Author: ROBERT GROTH
Publisher: PRENTICE HALL PTR (ISBN 0-13-756412-0)
This new book on the hot technology of data mining is the third release in “The Data Warehousing Institute Series from Prentice Hall PTR”. DWI has made a valuable and timely choice of subjects
for its first book to branch out into the various data-warehouse-related disciplines. Although, strictly speaking, data mining is really only indirectly related to data warehousing, Groth devotes
appropriate attention to how the two technologies can and do work well together.
As Groth points out in this book, “heart” of the data mining process is in data preparation, and the primary benefit data warehousing brings to data mining is in this area. Business professionals
who may be tempted (either independently or with the assistance of a consultant) to assume that quick benefits can be derived by pointing a data mining “tool” at a bunch of customer or
transaction data should heed Groth’s words before proceeding any further. Nuggets found in this book, such as “[Data preparation] can take the bulk of the time in the data mining process” prove
that the author has been in the trenches (the mines?), and can help to set reasonable expectations upon embarking into this new frontier.
The book strikes an excellent balance between technical background and business application, describing the theoretical basis of what goes on inside data mining software neural networks, linear
regression, confusion matrices–all the way up to how real products can be used to solve real business problems. Groth reviews the methods and processes followed in a typical mining project, and
presents several case studies in assorted industries. Especially enlightening are detailed descriptions of three representative data mining software products (the vendor of one, DataMind, happens
to provide Groth’s day job), the data mining marketplace and trends, and intelligently-categorized listings of many vendors of data mining and related software.
A very-well-intentioned bonus is a CD containing demo versions of the three data mining products described in the text. There are some complicating factors however;the demo versions of DataMind and
Predict function under Microsoft Office 95, but not with Office 97. The demo of KnowledgeSeeker supplied by the vendor to the publisher is an expired version, so it won’t work anywhere. I was able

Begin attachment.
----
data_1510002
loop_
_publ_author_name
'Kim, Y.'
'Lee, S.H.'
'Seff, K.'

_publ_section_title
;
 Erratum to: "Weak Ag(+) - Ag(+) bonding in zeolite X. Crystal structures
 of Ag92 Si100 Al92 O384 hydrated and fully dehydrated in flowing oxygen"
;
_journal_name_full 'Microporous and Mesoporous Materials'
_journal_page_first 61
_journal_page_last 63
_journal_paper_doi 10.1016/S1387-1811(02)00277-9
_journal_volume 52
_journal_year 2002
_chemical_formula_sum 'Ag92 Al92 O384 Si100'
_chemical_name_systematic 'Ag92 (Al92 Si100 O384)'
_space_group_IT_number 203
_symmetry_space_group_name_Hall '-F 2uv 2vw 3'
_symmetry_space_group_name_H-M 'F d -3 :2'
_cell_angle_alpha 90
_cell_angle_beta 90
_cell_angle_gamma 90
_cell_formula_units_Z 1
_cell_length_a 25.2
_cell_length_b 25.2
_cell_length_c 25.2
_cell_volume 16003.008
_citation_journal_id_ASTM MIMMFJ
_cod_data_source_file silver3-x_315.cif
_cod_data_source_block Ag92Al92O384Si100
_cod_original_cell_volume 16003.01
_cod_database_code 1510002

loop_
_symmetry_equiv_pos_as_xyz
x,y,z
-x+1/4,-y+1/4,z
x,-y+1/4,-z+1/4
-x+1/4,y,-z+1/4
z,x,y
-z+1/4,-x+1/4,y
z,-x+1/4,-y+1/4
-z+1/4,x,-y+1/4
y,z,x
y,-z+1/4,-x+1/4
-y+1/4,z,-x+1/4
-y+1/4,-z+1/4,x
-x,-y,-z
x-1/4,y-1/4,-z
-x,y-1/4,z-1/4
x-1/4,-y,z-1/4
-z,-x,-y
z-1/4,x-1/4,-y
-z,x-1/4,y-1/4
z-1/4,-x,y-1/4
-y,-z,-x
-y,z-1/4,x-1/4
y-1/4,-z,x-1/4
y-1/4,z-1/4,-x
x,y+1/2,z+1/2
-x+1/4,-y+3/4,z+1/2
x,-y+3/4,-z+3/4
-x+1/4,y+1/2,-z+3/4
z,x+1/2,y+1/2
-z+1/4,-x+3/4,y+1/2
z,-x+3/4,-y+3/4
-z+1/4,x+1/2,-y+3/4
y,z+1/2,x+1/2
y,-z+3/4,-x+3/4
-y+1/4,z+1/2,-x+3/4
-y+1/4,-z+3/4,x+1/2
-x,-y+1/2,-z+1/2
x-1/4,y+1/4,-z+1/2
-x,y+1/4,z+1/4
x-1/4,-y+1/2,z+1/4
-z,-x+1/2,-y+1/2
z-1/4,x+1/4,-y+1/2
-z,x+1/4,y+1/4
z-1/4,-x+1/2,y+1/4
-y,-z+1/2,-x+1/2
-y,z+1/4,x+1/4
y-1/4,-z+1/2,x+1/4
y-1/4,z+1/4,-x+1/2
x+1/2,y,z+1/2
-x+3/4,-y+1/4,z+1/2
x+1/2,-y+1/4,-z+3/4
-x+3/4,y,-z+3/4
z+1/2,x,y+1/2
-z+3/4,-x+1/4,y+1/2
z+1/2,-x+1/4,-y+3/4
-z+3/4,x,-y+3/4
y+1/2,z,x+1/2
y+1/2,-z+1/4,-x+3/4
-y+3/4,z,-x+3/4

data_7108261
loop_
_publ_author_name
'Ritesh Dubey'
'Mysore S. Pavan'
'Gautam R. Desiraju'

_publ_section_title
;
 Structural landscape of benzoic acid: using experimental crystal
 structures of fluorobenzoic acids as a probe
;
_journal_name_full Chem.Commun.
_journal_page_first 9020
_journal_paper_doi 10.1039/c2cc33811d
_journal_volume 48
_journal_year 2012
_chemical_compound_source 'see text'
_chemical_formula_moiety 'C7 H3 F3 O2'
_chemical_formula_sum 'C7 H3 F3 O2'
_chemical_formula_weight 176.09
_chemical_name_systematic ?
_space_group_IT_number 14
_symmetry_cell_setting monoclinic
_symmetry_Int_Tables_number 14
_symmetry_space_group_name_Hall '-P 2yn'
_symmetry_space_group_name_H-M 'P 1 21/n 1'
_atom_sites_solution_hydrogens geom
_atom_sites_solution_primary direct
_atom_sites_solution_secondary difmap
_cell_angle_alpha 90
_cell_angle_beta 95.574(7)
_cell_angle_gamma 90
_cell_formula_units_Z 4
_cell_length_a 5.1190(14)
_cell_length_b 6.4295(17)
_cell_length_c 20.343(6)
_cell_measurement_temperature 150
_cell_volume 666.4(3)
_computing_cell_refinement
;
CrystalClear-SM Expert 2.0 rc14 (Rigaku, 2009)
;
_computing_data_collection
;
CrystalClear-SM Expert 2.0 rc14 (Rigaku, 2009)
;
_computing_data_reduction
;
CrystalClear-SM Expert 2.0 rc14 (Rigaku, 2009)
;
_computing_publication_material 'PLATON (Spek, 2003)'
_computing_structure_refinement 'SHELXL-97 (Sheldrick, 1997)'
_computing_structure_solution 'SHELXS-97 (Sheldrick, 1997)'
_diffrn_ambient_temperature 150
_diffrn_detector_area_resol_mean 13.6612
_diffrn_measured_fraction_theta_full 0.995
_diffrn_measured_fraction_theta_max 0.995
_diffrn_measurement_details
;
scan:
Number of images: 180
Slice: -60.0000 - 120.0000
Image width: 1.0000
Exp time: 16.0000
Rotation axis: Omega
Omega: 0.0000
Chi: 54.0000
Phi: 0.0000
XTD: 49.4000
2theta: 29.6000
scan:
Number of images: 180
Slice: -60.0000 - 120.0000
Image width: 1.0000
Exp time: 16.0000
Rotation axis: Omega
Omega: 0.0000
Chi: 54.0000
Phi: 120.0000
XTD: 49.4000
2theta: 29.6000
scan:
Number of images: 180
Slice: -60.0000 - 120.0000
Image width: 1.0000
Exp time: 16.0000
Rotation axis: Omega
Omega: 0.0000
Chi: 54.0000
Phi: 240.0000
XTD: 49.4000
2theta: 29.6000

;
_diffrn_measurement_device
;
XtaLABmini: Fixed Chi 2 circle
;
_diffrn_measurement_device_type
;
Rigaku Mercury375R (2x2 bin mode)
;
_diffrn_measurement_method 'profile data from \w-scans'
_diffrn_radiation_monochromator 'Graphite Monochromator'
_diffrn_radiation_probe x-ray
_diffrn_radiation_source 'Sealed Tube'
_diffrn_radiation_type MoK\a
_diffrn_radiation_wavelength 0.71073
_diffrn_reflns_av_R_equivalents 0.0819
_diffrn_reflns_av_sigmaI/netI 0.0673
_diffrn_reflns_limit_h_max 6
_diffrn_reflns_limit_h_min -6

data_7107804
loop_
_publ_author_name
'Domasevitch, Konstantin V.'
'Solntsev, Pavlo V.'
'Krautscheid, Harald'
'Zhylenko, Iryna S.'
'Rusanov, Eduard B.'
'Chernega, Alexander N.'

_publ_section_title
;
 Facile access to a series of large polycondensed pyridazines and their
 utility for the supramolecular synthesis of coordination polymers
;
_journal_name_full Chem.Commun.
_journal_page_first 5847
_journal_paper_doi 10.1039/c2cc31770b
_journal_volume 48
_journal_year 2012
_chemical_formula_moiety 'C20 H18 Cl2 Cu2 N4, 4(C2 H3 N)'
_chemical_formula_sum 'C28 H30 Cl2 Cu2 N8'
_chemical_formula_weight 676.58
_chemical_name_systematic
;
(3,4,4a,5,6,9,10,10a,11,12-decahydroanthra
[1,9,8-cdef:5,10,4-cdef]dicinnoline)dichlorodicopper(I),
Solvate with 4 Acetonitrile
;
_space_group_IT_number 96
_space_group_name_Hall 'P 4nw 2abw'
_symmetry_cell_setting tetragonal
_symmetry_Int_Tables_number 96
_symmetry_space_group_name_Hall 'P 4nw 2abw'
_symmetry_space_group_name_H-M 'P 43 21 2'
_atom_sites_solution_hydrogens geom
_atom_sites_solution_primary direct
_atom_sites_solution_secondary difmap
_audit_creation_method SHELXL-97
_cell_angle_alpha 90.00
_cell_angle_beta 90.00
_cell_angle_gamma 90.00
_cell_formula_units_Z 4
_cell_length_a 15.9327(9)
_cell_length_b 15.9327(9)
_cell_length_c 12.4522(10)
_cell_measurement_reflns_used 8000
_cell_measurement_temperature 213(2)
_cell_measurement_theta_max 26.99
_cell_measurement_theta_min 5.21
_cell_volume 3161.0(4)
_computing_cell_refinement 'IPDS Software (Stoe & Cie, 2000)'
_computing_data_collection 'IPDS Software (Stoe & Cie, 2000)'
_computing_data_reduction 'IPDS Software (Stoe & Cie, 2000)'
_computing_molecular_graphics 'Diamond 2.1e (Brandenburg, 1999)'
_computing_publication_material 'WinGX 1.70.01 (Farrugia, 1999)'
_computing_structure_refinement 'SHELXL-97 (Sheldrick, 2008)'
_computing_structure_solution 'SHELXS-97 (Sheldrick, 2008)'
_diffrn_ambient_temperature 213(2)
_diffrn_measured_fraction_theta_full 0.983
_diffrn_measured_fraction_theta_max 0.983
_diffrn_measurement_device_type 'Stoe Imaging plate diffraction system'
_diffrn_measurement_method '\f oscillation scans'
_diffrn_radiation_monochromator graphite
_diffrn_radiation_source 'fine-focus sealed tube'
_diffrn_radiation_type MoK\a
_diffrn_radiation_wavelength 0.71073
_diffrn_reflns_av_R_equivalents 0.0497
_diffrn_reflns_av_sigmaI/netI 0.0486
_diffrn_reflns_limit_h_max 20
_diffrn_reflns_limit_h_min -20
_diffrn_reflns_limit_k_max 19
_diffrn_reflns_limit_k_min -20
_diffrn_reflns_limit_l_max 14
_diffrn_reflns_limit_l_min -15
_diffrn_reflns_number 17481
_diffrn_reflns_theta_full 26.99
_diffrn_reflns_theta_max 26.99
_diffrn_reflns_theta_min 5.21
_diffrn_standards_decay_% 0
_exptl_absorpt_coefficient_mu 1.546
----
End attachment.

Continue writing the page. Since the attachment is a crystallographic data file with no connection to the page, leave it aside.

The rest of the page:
to request and receive a demo version of DataMind from the vendor which works fine under Office 97. The DataMind demo, which has a 100-record limit, was enjoyable and informative to work with. The
interface is very intuitive, and the test data provided can be edited to create different “training sets”. This capability coupled with DataMind’s features for explaining its results, provided a
highly-interactive method for getting an idea about how the program “ticks”.
There are a few areas however where the excellent overall quality of the book is compromised in the details. For example, “data diagrams”, which describe examples of related data structures used
for mining, appear similar to IDEF1X data models, but cardinalities are often confusing at best. (A Sales_Transaction has many Customers? A Customer has one Sales_Transaction? We hope not.) Also,
the strong correlation between the amount of data available for building–“training”–a model in a data mining study, and the quality of the resulting model, was apparently not worth a mention.
Then there is one of this reviewer’s pet peeves: the dreaded “withdrawl” from a checking account. Even the spell checker in MS Word catches that one.
But all in all, Data Mining: A Hands-on Approach for Business Professionals is an excellent introductory resource for the topic. Its timely coverage of techniques, issues, trends, vendors and
products should prove quite worthwhile for business professionals evaluating the potential of data mining, as well as for the technical professionals who support them.